What Is Data Management As A Service (Dmaas)?

what is DMaaS

So, what is DMaaS, and why are companies clambering for it like the last cream tart in the pie shop? “Data Management As A Service” is a hosted data management service that replaces your need to fill your basement with a server farm. In other words, if you are tired of having to fill your offices with various types of computers and servers, you can outsource much of what you do to a Cloud-based company or a server farm outside of your company.

This is Not Strictly Cloud Computing

Though there is a little overlap, DMaaS is not like Cloud computing. For example, you may be creating cut scene videos for console games, and you are tired of using your own hardware, so you outsource the rendering work to another company.

DMaaS is more for things like when you have lots of user data that you need to store correctly, arrange, archive, etc. Instead of managing this data on your own computers, you use a DMaaS service to have somebody else do the managing for you. At a bare minimum, your DMaaS subscription can help you:

  1. Take in information
  2. Process the information
  3. Store the information
  4. Archive the information

There are also maintenance and security matters to attend to. Storing and processing your own information isn’t just about buying a server. You also need to maintain the server, keep it connected, and keep both the server safe from online threats and 

More Easily Compatible With Numerous Data Sources

An unexpected benefit of DMaaS is how it is more compatible with various types of data and data sources. You may have information coming from staff, order departments, processing departments, accountancy, from the consumer app and your consumer website. As it enters your office and into your servers, it enters a bottleneck.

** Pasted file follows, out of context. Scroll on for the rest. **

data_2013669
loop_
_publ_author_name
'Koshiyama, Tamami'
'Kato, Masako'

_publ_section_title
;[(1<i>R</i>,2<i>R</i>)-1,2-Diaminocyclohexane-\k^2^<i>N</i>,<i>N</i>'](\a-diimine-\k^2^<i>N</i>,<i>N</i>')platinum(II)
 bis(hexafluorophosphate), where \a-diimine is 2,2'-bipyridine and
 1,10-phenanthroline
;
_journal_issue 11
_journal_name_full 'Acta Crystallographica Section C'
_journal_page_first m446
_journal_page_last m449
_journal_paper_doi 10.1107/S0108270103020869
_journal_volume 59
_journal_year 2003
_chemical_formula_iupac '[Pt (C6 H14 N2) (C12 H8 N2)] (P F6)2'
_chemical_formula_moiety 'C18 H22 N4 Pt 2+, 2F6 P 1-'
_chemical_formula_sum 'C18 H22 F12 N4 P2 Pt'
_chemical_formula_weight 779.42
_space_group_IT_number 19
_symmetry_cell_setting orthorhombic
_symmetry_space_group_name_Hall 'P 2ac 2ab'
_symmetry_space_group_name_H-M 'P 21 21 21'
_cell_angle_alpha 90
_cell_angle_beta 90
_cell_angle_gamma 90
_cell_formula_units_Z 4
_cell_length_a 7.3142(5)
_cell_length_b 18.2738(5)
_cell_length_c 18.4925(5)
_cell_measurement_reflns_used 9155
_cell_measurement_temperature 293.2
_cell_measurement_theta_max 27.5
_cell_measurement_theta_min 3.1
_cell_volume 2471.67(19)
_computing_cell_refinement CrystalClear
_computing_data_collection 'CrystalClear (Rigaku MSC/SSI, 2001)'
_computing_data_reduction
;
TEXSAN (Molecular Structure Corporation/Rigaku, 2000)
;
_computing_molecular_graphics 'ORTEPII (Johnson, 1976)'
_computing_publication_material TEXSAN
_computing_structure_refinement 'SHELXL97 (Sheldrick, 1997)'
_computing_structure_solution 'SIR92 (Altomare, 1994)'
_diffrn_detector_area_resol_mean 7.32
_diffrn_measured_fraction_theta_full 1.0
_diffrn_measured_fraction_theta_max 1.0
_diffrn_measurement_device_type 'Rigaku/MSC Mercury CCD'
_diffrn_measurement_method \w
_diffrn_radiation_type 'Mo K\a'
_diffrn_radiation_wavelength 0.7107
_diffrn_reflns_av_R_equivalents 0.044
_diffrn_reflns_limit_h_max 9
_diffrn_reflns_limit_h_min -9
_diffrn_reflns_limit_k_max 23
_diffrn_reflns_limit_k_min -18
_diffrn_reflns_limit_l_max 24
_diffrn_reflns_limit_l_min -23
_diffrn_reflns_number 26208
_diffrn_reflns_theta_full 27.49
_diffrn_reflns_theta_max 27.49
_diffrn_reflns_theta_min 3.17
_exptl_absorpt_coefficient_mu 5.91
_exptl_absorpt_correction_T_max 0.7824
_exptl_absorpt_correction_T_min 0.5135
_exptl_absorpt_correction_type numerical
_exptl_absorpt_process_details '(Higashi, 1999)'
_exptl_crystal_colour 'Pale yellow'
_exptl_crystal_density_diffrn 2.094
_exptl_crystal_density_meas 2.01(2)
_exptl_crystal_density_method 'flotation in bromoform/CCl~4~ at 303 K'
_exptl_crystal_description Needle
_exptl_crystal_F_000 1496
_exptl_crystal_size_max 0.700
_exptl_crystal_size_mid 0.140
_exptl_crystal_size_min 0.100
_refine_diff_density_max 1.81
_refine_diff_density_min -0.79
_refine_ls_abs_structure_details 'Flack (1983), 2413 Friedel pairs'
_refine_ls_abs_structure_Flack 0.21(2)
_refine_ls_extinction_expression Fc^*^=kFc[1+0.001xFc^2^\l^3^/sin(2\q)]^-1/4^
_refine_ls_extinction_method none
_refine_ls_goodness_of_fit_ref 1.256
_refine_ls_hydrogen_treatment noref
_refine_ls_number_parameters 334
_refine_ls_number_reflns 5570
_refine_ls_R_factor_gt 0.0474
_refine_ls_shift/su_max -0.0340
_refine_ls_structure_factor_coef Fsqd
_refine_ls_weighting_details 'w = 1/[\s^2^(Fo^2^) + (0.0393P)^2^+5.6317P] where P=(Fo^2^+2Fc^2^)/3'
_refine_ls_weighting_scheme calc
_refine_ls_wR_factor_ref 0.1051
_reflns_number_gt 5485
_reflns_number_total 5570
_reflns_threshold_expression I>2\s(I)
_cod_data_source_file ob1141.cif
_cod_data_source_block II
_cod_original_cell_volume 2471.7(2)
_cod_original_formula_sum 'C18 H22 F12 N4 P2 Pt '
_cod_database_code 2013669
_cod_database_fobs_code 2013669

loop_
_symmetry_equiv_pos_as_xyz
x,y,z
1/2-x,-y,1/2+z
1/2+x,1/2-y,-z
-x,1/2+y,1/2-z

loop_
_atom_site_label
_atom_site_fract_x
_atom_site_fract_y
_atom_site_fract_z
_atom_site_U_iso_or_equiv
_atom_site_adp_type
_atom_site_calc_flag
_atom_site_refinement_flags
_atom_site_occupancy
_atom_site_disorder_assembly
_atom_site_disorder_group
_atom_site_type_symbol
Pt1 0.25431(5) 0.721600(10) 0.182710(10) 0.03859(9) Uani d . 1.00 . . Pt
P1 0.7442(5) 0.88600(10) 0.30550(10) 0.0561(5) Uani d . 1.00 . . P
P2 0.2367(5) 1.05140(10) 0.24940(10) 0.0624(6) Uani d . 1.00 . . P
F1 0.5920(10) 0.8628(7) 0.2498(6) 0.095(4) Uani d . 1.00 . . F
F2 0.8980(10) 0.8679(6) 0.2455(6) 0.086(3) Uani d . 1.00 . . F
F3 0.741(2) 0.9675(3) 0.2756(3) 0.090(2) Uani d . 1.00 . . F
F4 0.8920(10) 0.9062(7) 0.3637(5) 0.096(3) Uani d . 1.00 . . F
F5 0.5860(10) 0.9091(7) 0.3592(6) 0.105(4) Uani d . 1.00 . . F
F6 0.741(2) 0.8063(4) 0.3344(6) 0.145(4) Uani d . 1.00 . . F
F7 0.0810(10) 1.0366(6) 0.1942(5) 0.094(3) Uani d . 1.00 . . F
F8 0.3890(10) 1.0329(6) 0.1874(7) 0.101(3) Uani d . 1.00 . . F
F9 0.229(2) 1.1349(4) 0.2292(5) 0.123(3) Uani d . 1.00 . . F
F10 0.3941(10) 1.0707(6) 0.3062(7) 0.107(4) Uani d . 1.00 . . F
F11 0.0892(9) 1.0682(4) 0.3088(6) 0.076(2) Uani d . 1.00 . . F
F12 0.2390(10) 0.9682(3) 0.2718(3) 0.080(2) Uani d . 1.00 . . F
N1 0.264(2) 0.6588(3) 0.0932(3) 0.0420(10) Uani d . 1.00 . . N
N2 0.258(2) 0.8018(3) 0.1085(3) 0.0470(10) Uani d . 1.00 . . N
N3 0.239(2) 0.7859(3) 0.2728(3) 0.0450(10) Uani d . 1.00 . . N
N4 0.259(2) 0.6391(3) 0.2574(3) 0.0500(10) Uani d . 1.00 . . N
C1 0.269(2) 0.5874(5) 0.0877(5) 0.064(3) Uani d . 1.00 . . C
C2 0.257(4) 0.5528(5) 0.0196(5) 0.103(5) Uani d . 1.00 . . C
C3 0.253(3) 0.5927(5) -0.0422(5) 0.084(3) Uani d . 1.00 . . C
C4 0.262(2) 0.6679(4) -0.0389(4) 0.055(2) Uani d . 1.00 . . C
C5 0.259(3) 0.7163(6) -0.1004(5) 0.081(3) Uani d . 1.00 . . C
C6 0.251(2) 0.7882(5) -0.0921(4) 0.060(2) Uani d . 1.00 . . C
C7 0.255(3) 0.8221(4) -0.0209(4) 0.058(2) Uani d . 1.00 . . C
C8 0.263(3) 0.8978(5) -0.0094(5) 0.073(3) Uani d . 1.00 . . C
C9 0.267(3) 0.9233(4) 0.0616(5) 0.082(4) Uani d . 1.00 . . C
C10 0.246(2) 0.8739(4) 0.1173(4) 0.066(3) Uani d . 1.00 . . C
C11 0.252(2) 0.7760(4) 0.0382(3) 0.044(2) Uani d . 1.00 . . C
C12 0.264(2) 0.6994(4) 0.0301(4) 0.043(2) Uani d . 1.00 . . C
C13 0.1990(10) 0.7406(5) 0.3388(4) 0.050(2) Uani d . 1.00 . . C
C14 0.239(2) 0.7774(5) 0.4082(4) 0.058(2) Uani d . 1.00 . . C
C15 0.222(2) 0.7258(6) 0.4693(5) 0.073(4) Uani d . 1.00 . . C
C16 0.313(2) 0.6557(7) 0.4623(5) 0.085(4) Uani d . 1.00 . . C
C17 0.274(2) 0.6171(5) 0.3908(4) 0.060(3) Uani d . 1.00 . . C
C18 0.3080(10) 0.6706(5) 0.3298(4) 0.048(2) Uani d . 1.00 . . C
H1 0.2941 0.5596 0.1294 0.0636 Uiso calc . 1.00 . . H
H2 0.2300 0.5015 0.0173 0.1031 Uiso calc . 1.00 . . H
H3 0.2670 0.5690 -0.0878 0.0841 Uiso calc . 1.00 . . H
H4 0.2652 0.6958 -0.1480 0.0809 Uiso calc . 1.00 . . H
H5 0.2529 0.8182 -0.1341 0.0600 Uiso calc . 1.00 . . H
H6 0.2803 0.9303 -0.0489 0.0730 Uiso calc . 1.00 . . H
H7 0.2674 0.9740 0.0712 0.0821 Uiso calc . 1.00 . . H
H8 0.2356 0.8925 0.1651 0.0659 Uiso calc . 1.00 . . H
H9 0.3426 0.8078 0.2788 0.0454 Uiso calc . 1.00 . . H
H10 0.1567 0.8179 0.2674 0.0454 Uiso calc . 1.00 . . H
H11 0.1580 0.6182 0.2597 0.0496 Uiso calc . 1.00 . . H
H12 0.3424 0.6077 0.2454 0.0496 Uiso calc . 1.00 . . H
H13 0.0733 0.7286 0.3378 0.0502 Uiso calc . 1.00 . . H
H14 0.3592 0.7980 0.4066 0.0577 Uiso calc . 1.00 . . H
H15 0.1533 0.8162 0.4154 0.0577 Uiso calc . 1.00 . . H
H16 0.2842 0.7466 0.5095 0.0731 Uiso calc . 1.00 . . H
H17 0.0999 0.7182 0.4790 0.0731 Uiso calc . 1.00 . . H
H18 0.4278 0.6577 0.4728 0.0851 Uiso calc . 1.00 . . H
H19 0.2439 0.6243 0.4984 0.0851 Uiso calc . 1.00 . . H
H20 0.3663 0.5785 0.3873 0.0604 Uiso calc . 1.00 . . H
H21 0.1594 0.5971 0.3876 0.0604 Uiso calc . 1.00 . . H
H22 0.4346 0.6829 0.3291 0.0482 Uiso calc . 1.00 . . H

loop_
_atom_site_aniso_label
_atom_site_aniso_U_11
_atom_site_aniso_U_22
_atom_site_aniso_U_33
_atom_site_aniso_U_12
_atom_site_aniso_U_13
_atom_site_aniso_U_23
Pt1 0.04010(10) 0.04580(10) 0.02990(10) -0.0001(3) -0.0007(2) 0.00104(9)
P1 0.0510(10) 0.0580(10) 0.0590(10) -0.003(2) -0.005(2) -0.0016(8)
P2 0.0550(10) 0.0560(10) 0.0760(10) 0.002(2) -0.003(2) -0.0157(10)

The bottleneck is not just due to bandwidth, traffic jams, or technical problems. There is also the processing, updating and sorting, not to mention whatever else you do to your data as it comes in through various sources.

These bottlenecks do not exist when you use DMaaS. The information hits different servers and runs through different programs in different locations, which in many cases means the workload is shared a more easily processed and integrated. 

But What is DMaaS?

As an example, let’s assume you are collecting information from your app’s wish list. This information is used to create user-specific offers. In simple terms, if somebody puts “Christmas Tree” on their wish list on your app, then nearer Christmas you offer them bigger discounts on Christmas trees.

Under normal circumstances, the information leaves the app, goes into your server in your office. It is converted, stored, analyzed and then archived. It sounds simple, but you need to optimize your servers to handle all the people adding to their wish list, you need the processing power to cover all the conversions, you need to make sure the information is stored legally and safely, and it needs to be archived in a way that allows super-fast retrieval if needed.

All of these tasks can be done by a DMaaS, and they can even go a step further such as having simplified backup and recovery systems, up-to-date security, faster processing, and the information can be made available around the world in a faster and more secure manner. 

Can I Live Without DMaaS?

The DMaaS is getting bigger and bigger, which means they are infecting the online zeitgeist and convincing companies they cannot live without DMaaS. Yet, the fact is that any company can live quite easily without DMaaS. It doesn’t offer a massive competitive benefit, and there are benefits to doing it all yourself too rather than using DMaaS services. 

The same is true of all things. Nobody needs takeaway pizzas because even if you don’t bake your own, you can buy a premade one from a shop and heat it up. Nobody needs DMaaS in order to function, but sometimes its benefits outweigh its downsides. For some larger companies, the costs of using DMaaS are less expensive and more reliable than doing it themselves. In some cases, scaling up and adding working data-storage/processing infrastructures that work and connect correctly between each office is too difficult.